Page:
Why Is My Boat Cranking But Not Starting?

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Are you having trouble getting your boat to start? You’ve heard the cranking sound, but it doesn’t seem to be starting.

There could be a variety of reasons for this problem and it’s important to figure out why your boat is not starting.

Fuel systems, faulty ignition, battery issues, and non-working spark plugs are quite often the most obvious reasons why your boat is not starting.

In this article, we’ll look at some of the possible causes and what you can do to get your boat running again.

No one likes being stuck on shore when they’re ready to go out on the water.

So don’t wait any longer – let’s dive into the different possibilities that could be causing your boat not to start.

With a bit of luck, you’ll be able to identify and solve the issue quickly so you can get back on the water in no time!

Checking The Fuel System

It’s a frustrating feeling when you turn the key and nothing happens – your boat just won’t start. But don’t worry, it can usually be fixed with some quick troubleshooting.

The first thing you should do is check the fuel system. It could simply be that there’s no fuel getting to the engine. Start by checking your fuel tank for water or sediment.

If the tank is clean, then try opening the fuel valve shut off and make sure it’s open all of the way. After that, take a look at the fuel filter and replace it if it looks clogged or dirty. Finally, check if there are any kinks in any of the fuel lines that might be preventing fuel from getting to the engine.

If all of these things look good, then move on to examining the ignition system. This could be where you’ll find out why your boat isn’t starting up properly.

Examining The Ignition System

Having checked the fuel system, it’s time to move on to examining the ignition system. This is a crucial part of diagnosing why your boat isn’t starting.

The ignition system is responsible for sparking a spark plug, which ignites the air-fuel mixture in the combustion chamber, powering your engine. If it’s not working correctly, then you won’t be able to start your boat.

To begin troubleshooting, you’ll want to check for spark at each of your spark plugs by removing them one at a time and attaching the plug wire to a spark tester or similar device. If there’s no spark present when cranking your engine, then this means that there is an issue with the ignition system in some form or another.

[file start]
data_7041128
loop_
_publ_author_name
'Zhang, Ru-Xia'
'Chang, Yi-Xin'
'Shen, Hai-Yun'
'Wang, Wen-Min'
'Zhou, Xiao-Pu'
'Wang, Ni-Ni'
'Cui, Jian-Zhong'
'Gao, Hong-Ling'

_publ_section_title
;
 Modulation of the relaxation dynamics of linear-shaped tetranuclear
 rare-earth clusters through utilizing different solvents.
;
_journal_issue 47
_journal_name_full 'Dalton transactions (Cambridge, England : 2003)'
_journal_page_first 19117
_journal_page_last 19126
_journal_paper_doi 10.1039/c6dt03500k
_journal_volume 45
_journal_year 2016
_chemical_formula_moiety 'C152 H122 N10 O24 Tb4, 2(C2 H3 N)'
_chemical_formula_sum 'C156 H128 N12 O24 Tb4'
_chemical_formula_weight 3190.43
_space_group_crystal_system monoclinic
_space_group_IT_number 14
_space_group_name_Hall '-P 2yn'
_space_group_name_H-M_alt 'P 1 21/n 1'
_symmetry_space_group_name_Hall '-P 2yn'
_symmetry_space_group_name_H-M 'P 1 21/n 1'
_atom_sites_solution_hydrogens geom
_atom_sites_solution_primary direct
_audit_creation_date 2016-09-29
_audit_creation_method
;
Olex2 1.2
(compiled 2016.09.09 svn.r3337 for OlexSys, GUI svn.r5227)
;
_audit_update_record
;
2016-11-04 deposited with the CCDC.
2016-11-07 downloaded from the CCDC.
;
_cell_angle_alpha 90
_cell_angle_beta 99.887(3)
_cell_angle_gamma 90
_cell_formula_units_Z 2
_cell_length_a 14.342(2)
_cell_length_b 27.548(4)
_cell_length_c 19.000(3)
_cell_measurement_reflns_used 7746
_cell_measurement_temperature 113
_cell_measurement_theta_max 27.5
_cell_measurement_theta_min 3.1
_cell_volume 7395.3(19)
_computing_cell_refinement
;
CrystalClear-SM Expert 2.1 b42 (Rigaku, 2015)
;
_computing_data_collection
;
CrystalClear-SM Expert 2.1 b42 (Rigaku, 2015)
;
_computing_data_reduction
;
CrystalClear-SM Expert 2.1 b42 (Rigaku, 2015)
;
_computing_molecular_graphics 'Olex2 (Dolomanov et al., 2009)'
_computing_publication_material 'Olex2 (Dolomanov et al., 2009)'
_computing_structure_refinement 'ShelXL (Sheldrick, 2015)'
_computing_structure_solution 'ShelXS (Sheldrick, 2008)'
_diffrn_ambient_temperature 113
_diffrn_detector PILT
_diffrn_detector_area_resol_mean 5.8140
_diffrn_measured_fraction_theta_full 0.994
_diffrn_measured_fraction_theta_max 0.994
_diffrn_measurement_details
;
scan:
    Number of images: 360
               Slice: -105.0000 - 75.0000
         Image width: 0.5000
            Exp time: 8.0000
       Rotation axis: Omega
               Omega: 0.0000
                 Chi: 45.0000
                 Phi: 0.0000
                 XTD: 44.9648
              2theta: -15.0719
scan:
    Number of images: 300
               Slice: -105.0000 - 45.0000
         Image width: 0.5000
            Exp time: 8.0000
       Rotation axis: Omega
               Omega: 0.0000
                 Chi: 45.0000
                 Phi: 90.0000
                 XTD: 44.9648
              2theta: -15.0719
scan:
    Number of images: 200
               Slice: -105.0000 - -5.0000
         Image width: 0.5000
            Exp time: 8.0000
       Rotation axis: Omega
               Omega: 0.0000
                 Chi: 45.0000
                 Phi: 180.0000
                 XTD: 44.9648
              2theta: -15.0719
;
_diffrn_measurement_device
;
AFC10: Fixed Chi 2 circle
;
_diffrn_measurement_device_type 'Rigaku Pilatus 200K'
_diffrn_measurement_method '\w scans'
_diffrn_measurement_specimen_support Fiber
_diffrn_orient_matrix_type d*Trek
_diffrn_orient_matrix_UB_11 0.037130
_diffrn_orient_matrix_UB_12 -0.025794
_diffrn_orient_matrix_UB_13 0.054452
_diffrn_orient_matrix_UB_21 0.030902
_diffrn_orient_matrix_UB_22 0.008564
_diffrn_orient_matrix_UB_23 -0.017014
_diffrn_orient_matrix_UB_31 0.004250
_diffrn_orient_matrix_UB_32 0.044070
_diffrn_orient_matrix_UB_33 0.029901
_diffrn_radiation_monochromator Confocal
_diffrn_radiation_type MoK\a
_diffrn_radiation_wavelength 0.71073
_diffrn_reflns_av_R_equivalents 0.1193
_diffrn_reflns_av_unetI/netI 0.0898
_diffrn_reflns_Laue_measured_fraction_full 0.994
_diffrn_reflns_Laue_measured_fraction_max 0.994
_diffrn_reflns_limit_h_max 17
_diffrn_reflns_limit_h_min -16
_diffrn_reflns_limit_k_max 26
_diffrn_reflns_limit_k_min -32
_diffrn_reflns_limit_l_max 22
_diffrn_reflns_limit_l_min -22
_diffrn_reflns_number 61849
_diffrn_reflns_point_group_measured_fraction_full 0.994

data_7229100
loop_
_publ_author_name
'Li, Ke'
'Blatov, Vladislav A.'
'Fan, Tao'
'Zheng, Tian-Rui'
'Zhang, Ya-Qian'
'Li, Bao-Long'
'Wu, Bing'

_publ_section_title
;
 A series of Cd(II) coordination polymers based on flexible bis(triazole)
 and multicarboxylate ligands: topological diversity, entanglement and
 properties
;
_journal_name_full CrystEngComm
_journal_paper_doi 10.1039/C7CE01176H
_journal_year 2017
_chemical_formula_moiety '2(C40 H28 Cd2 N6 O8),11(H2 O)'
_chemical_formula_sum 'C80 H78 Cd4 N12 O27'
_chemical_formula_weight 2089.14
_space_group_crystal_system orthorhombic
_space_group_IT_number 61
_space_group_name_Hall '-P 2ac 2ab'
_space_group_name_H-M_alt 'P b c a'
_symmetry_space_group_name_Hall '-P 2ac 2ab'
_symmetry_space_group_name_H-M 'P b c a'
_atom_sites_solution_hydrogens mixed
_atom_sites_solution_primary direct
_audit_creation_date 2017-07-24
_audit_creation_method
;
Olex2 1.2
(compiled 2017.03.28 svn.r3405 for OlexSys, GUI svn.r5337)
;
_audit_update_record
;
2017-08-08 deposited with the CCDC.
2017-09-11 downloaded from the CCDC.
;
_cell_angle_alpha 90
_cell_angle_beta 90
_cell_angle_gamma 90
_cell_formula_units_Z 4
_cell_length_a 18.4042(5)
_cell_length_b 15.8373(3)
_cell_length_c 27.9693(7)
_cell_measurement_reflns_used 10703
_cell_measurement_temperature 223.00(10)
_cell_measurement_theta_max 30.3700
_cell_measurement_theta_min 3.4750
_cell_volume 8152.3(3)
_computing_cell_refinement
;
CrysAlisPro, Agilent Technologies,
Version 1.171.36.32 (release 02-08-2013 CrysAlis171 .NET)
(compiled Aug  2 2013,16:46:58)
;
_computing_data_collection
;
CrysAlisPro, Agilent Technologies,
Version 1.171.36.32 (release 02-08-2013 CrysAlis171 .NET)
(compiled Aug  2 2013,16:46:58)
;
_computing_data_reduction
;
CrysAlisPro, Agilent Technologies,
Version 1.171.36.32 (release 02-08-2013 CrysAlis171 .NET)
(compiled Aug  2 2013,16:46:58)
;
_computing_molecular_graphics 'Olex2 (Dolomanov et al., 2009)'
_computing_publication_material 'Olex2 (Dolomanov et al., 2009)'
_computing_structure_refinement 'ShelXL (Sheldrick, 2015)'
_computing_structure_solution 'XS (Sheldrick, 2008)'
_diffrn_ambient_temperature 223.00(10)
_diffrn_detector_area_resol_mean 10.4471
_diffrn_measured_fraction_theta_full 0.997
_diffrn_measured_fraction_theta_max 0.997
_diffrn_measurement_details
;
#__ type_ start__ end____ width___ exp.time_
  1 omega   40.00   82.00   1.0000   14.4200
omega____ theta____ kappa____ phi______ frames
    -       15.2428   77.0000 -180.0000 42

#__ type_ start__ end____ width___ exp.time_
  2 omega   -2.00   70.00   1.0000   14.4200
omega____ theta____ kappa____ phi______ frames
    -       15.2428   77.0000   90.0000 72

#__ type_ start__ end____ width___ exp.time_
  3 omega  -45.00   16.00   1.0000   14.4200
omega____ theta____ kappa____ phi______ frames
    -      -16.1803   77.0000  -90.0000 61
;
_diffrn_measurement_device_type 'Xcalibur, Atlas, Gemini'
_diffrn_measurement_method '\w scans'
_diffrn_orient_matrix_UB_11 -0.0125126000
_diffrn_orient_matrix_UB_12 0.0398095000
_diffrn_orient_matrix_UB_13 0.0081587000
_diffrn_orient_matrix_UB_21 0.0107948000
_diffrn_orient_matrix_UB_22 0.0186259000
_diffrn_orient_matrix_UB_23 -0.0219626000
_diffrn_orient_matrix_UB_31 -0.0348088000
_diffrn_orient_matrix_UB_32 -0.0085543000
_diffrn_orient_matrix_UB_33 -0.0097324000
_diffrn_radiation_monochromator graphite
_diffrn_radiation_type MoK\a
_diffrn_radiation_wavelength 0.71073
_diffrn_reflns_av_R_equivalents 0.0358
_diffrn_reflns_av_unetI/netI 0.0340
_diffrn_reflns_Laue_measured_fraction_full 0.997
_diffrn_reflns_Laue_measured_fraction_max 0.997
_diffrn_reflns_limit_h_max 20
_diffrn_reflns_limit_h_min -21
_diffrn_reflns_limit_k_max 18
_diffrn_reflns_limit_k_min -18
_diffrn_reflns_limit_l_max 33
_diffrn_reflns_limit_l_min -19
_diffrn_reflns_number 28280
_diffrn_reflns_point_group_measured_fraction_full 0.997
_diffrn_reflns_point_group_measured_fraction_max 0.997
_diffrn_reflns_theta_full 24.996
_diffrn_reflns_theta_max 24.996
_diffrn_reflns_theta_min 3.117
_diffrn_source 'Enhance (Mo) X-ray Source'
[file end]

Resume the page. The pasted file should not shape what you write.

It may be as simple as replacing a worn-out spark plug wire or distributor cap. However, it could also mean more serious issues such as a bad coil or electronic control module (ECM).

It’s important to take this step before moving on to troubleshooting the battery so that you can ensure that everything else is in proper working order first. This will help narrow down what may be causing the issue and prevent any unnecessary repairs from being made.

With this knowledge in hand, we’re now ready to tackle our next task: troubleshooting the battery!

Troubleshooting The Battery

Troubleshooting the battery is the first step in diagnosing why your boat is not starting.

To begin, check for a good connection on the negative cable and terminals. Make sure all connections are clean and tight; if there is corrosion, use a wire brush to remove it before reconnecting the cable.

If the battery still isn’t working, use a multimeter to test voltage levels. It should be at least 12.6 volts when idle, or 12.2 volts when cranking.

The next step is to inspect the starter solenoid for any signs of damage or wear. If there are no obvious issues, then you will have to perform a test with an ohmmeter to examine resistance readings across its terminals.